Further on we came to Mammoth Hot Springs, an area even more like an alien planet than Norris Geyser Basin. Here, hot water from the springs flows over the surface in rivulets and pools, and deposits calcium carbonate--a white, chalky mineral--in such copious amounts that it's formed terraces down the side of a hill that look like frozen waterfalls. The mineral and the hot water that leaves it thick everywhere choke the life out of any trees that try to grow here. I'll just let the camera take over for a moment to give you an idea what this place is like.

The rest our drive was through seemingly endless, and beautiful, hill country.

The rest our drive was through seemingly endless, and beautiful, hill country. One thing often seen in this area are buffalo--or "bison," as they're properly called.

Here's what one of these enormous, fearsome creatures looks like up close and personal--the picture was taken from just inside the car window! (I'm cheating a bit here; this photo was actually shot on our 2007 visit to Yellowstone, but is making its first online appearance--I couldn't resist!)

Playmill Theater

After leaving Yellowstone Wednesday evening we stopped for dinner in the town of West Yellowstone, Montana, and then attended a presentation at the Playmill Theater of the musical Dirty Rotten Scoundrels. It was a lot of fun, if not quite as delightful as Seven Brides for Seven Brothers, which we saw at the Playmill last year.

Temples and Temple Square

Whenever we're in Idaho and Utah--from which our plane left for home on Saturday--we enjoy visiting the sites associated with the Church of Jesus Christ of Latter Day Saints (LDS). Of course, that includes the Church's beautiful temples, including the new Rexburg Temple in Rexburg, Idaho, where Donna and Jonathan attended college at BYU-Idaho.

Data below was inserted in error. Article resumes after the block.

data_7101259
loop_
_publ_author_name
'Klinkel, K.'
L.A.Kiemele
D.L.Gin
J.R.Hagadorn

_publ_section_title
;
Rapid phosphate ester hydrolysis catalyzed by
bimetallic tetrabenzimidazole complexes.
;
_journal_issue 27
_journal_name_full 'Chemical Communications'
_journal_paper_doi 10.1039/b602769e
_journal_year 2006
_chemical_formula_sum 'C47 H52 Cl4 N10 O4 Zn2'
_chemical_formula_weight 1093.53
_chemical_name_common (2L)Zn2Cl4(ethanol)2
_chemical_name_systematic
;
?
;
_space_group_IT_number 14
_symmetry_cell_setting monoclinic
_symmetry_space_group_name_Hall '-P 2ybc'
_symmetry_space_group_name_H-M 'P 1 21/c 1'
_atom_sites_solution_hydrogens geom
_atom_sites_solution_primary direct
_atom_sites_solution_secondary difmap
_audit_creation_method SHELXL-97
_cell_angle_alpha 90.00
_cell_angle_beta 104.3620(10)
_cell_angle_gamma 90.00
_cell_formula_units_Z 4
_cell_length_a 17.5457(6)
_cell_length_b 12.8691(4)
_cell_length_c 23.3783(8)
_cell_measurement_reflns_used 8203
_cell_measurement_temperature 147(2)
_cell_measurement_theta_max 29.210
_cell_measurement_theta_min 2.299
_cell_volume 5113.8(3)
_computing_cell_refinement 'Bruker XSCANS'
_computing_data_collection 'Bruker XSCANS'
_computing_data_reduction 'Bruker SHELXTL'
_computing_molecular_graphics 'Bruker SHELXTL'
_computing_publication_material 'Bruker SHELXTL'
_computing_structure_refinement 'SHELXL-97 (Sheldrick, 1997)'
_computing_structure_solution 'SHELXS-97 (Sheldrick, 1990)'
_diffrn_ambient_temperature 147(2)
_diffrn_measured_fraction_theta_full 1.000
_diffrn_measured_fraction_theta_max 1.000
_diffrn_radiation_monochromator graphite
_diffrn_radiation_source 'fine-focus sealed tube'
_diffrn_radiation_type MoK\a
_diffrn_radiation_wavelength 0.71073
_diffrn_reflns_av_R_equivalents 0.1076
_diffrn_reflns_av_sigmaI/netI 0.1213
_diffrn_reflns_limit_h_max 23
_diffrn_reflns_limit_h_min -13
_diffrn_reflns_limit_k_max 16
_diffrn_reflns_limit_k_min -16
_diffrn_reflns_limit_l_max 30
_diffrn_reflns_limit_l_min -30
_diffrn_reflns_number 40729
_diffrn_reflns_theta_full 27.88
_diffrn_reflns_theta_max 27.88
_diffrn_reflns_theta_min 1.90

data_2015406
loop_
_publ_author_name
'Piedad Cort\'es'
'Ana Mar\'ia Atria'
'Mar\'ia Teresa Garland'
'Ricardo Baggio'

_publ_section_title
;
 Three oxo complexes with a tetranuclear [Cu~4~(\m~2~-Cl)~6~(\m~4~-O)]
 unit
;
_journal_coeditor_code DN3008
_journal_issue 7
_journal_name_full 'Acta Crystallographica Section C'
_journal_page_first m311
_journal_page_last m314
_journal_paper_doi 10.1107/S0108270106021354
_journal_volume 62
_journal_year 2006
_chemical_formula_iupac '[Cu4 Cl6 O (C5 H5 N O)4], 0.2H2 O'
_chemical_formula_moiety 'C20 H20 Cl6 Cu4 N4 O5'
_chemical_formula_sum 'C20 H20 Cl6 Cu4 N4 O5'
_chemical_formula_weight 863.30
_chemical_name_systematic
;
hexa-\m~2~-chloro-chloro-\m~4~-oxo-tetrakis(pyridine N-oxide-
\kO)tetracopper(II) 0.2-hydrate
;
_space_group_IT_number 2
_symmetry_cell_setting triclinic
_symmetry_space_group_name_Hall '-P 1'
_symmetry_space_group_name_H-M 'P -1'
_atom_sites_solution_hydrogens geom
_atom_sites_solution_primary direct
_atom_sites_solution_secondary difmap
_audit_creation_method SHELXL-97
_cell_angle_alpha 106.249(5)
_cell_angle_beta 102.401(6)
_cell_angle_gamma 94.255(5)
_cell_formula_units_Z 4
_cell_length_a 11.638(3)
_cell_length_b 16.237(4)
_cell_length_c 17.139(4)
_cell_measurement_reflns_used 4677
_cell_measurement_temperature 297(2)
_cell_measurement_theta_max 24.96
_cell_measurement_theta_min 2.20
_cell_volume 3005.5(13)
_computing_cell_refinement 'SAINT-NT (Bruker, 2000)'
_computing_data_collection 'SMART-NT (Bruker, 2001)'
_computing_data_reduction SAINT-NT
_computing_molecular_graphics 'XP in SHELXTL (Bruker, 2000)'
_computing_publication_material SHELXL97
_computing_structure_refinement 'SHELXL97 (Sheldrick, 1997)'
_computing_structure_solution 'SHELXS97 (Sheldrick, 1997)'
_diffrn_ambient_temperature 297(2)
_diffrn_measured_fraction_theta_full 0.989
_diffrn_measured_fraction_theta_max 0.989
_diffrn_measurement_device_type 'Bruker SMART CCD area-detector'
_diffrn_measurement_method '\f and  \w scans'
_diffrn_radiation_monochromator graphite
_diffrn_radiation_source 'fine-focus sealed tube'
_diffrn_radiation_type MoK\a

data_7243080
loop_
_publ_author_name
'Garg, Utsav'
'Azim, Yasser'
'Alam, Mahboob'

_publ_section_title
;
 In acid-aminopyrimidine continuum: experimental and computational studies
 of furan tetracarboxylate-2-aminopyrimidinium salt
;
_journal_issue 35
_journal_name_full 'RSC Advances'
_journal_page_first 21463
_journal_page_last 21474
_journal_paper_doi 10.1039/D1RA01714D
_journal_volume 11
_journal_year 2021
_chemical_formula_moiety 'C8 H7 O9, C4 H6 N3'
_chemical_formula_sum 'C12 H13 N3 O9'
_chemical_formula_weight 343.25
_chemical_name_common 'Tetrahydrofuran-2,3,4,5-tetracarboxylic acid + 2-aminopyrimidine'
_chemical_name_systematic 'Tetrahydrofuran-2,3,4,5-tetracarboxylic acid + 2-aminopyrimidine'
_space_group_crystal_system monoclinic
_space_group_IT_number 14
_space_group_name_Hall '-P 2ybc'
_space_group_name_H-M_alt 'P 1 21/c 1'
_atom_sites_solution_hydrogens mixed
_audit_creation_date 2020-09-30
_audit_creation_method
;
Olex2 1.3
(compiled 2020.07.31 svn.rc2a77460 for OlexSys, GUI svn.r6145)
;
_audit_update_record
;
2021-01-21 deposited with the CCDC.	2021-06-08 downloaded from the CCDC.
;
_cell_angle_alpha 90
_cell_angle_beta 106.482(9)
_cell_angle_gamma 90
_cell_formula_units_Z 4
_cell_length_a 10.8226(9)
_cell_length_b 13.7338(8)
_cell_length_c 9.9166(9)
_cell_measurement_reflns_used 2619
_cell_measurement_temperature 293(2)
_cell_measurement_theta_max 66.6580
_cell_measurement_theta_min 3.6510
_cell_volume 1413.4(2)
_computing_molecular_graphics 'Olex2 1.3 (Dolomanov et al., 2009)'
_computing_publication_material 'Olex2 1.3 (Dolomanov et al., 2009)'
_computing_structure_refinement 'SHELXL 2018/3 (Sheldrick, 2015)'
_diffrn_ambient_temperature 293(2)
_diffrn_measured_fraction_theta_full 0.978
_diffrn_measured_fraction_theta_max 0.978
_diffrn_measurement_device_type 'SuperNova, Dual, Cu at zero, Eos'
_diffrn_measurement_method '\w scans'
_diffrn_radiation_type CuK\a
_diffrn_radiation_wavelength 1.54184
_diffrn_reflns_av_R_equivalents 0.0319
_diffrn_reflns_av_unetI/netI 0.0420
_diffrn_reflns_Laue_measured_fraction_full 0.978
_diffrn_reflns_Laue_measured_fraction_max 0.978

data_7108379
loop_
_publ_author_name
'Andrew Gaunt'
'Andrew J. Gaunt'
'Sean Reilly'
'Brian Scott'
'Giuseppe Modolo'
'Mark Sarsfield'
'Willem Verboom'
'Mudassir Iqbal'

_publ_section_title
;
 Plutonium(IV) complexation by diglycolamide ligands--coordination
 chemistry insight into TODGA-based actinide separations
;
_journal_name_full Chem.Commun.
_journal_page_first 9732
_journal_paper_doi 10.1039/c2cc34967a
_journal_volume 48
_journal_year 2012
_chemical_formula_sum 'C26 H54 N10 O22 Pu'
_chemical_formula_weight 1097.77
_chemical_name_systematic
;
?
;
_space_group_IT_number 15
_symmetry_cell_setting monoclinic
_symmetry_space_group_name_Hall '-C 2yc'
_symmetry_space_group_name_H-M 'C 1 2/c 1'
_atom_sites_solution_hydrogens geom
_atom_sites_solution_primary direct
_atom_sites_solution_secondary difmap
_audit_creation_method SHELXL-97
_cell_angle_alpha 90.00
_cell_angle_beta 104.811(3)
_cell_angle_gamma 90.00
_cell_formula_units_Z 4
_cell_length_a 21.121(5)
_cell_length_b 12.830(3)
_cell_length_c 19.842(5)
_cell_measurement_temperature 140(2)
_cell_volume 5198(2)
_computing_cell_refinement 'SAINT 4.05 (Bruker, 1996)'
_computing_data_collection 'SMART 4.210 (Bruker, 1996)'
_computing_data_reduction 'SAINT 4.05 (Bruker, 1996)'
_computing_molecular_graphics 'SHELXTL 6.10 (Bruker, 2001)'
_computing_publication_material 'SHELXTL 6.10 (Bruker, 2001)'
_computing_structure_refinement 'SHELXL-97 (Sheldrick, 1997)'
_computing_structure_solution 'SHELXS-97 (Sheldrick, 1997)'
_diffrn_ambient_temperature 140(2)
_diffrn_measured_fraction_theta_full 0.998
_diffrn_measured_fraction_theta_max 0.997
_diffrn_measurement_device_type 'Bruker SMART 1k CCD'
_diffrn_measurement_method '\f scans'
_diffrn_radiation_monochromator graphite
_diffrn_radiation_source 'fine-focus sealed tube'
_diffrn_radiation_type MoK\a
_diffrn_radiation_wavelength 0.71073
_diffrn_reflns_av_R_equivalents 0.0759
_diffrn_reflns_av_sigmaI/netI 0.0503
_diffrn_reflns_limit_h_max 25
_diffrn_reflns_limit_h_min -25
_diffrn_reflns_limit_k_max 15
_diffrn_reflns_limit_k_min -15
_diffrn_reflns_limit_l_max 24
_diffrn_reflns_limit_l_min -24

Rexburg Temple

Statue of the Angel Moroni,
atop the Rexburg Temple

Before we left for home from the Salt Lake CIty airport, we visited Temple Square in Salt Lake CIty--always a setting for marvelous pictures!

There were 75 weddings at the Salt Lake Temple
on the Saturday we were there--if you look closely,
you can see one of the couples in the lower right corner
of this picture (I didn't notice them till after I
took the picture!).

This side view of the Salt Lake Temple
was taken through a large window
from inside
the adjacent Visitors' Center.

17 Miracles

It's hard to overstate the crucial role the Mormons played in American history and settlement of the West. On Friday evening we all went to a showing of the film 17 Miracles, a beautiful, well-acted, and heartrending film about the Willie and Martin companies of Mormon pioneers, who pulled wooden handcarts across the American plains in 1856 toward the Salt Lake Valley, and were caught in the mountains of Wyoming in October, when winter came early and with a vengeance. Before they were rescued many died, and there was much suffering and much discovery of what faith, hope, and love really mean.


Melany and I tasted a little adversity of our own on the flight back home, when bad weather in Chicago held up our flight there from Salt Lake City, and we had to spend the night at O'Hare airport because our connecting flight to Rochester left about 20 minutes before we landed. After seeing what the Willie and Martin companies endured, what was a little inconvenience like that?

If you've never traveled out to see the great American West, this should definitely be on your "bucket list." Seeing places like Yellowstone, the Teton Range, the Snake River Valley, and Temple Square are priceless, unforgettable experiences. Melany and I are so thankful that Donna and Jonathan have made it possible for us to have them. Thank you both, again!

Idaho sunset